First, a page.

Immunoglobulin M (IgM, serum)
Why this test?
- To assess humoral immunity.
- For diagnosis of immunodeficiency states.
- For differential diagnosis of acute and chronic infections (with simultaneous determination of IgG level). For the diagnosis of intrauterine infections.
- For the diagnosis of Waldenström macroglobulinemia.
- To assess the immune system in autoimmune pathologies, blood diseases and neoplasms.
- To evaluate the effectiveness of immunoglobulin preparations.
In what cases is it prescribed?
- When examining children and adults who often suffer from infectious diseases.
- When monitoring the treatment of macroglobulinemia Waldenström.
- When examining patients with autoimmune pathology.
- In a comprehensive study of the immune system.
- In neoplasms of hematopoietic and lymphoid tissues.
- When monitoring patients with immunodeficiencies.
- Before using immunoglobulin preparations, as well as during and after it.
Immunoglobulins are glycoproteins that play an important role in the work of the immune system. There are 5 classes of antibodies (IgA, IgG, IgM, IgE, IgD), which differ in structure and function and are included in the gamma-globulin fractions of blood proteins. They are produced by plasma cells (mature B-cells) in response to exposure to antigens of bacteria, viruses, fungi, parasites and other organic substances that are perceived as "not their own".
When the body is first infected or exposed to foreign substances, the immune system recognizes them and stimulates plasma cells to produce antibodies that bind and neutralize antigens. It is able to "remember" the antigen with which it was previously in contact, and upon its re-entry into the body, it is able to provide a quick reaction and the production of a larger number of immunoglobulins, preventing reinfection and the repeated development of the disease.
This feature of the immune response is the theoretical basis of vaccination.
IgM antibodies are the first immunoglobulins produced at the beginning of the immune response to the entry of a foreign antigen into the body. Their formation does not require the additional participation of T-helper lymphocytes, which are responsible for switching the synthesis to other classes of immunoglobulins, which allows the body's humoral immune defense mechanisms to be quickly launched.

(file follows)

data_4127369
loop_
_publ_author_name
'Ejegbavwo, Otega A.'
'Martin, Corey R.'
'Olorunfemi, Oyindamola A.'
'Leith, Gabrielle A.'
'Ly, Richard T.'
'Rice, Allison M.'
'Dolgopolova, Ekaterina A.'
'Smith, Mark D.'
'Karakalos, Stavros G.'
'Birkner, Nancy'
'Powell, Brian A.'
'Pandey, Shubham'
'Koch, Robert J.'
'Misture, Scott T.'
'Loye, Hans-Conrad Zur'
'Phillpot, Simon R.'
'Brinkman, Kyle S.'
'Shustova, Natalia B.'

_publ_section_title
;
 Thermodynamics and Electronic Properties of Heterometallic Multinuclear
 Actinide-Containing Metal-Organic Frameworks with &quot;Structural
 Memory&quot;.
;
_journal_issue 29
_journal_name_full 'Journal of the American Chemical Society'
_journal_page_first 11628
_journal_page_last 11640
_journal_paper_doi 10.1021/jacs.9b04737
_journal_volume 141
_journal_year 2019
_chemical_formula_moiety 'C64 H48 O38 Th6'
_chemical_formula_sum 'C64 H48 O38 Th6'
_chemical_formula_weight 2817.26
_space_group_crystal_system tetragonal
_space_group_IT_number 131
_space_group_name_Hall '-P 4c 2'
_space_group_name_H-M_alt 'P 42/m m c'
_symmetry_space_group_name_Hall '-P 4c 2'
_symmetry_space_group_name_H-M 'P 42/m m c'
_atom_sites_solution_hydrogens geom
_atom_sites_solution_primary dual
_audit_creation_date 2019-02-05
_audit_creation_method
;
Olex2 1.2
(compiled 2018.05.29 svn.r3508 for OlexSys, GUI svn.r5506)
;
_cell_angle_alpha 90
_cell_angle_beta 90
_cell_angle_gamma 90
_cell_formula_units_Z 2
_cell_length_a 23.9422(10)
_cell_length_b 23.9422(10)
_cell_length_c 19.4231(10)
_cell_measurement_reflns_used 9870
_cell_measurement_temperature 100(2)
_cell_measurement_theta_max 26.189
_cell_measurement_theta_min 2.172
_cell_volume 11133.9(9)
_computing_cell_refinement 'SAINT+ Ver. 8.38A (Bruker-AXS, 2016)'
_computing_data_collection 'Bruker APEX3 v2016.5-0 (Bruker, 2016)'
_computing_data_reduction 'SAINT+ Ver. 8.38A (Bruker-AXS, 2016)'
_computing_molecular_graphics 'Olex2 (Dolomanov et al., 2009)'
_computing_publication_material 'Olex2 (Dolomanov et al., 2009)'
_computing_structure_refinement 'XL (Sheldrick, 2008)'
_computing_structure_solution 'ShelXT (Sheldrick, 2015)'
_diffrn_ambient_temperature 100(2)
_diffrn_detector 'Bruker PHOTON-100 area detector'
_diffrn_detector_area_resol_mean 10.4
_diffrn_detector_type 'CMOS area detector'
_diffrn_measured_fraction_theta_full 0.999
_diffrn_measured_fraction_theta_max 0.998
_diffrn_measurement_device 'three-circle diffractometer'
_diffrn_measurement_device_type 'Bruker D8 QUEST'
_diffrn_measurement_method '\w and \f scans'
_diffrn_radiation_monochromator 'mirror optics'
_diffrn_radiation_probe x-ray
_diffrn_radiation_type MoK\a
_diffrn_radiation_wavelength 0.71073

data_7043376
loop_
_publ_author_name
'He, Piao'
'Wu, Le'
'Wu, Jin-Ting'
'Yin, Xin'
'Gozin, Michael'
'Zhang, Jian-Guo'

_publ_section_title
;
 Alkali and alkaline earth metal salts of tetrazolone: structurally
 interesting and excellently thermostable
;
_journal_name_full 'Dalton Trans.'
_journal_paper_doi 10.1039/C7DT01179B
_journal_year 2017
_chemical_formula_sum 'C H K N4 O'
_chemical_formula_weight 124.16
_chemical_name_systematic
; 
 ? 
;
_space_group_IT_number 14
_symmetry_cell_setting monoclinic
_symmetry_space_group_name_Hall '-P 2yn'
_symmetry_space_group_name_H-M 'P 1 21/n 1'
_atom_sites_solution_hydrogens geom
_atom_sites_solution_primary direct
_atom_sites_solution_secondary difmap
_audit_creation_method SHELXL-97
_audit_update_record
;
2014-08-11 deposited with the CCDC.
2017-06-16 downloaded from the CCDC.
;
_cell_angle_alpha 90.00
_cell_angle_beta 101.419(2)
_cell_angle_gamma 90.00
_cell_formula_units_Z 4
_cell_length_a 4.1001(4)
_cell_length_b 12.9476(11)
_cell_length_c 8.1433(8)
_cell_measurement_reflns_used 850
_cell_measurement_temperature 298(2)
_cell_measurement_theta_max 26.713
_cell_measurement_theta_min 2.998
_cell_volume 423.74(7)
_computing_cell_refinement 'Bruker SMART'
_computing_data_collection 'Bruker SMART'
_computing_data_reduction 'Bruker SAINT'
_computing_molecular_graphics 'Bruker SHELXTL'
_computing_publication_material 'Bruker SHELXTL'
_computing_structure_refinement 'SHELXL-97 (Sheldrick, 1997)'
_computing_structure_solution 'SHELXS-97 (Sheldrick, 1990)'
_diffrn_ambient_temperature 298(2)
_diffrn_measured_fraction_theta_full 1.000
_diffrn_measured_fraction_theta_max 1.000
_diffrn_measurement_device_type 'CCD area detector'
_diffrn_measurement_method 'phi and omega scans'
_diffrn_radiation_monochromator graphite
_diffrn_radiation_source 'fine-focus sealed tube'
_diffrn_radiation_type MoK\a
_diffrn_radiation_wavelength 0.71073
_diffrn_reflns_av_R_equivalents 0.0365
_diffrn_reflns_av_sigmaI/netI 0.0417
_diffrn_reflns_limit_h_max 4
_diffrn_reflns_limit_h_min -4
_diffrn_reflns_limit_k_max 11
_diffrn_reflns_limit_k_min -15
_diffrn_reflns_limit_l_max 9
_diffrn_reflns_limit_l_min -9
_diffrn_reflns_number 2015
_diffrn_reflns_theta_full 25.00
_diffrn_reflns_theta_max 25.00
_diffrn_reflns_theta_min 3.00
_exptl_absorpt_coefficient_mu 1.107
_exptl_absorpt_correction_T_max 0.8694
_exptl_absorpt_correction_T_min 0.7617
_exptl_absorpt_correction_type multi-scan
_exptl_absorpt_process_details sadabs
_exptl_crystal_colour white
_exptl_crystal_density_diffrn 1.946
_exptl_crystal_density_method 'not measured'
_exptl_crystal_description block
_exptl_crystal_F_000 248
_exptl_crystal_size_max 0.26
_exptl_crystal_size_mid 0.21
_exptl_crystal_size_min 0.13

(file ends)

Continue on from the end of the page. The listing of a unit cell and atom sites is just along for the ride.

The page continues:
IgM mainly circulate in the bloodstream and make up 5-10% of all blood immunoglobulins.
IgM is a pentamer - consists of five subunits, each of which has two antigen-binding centers. The half-life of IgM in the body is 5 days. These antibodies bind to antigens, opsonize and enhance their phagocytosis, activate the complement system in the classic way. Due to their large molecular weight, IgM cannot pass through the placenta from the mother to the fetus, so their increased number to a certain antigen indicates intrauterine infection of the fetus. IgM includes isohemagglutinins of blood groups (anti A and anti B), heterophilic antibodies and early rheumatoid factor.
Specific IgM are produced in response to exposure to a specific antigen. They begin to be synthesized upon initial contact with an infectious agent or foreign substance, a few days earlier than the first IgG class antibodies appear. The amount of IgM increases during the first weeks after infection and gradually decreases until it disappears completely. IgMs are replaced by IgGs, which provide long-term protection against infections.
Excessive production of immunoglobulin M can be associated with hyperstimulation of all clones of plasma cells or a separate clone of IgM-producing B-cells. This may accompany an active infectious process or some types of immunoproliferative diseases (for example, myeloma, Waldenström's macroglobulinemia).
IgM deficiency can be primary (congenital), which is rarely observed, or secondary (acquired), caused by various factors that deplete humoral immunity.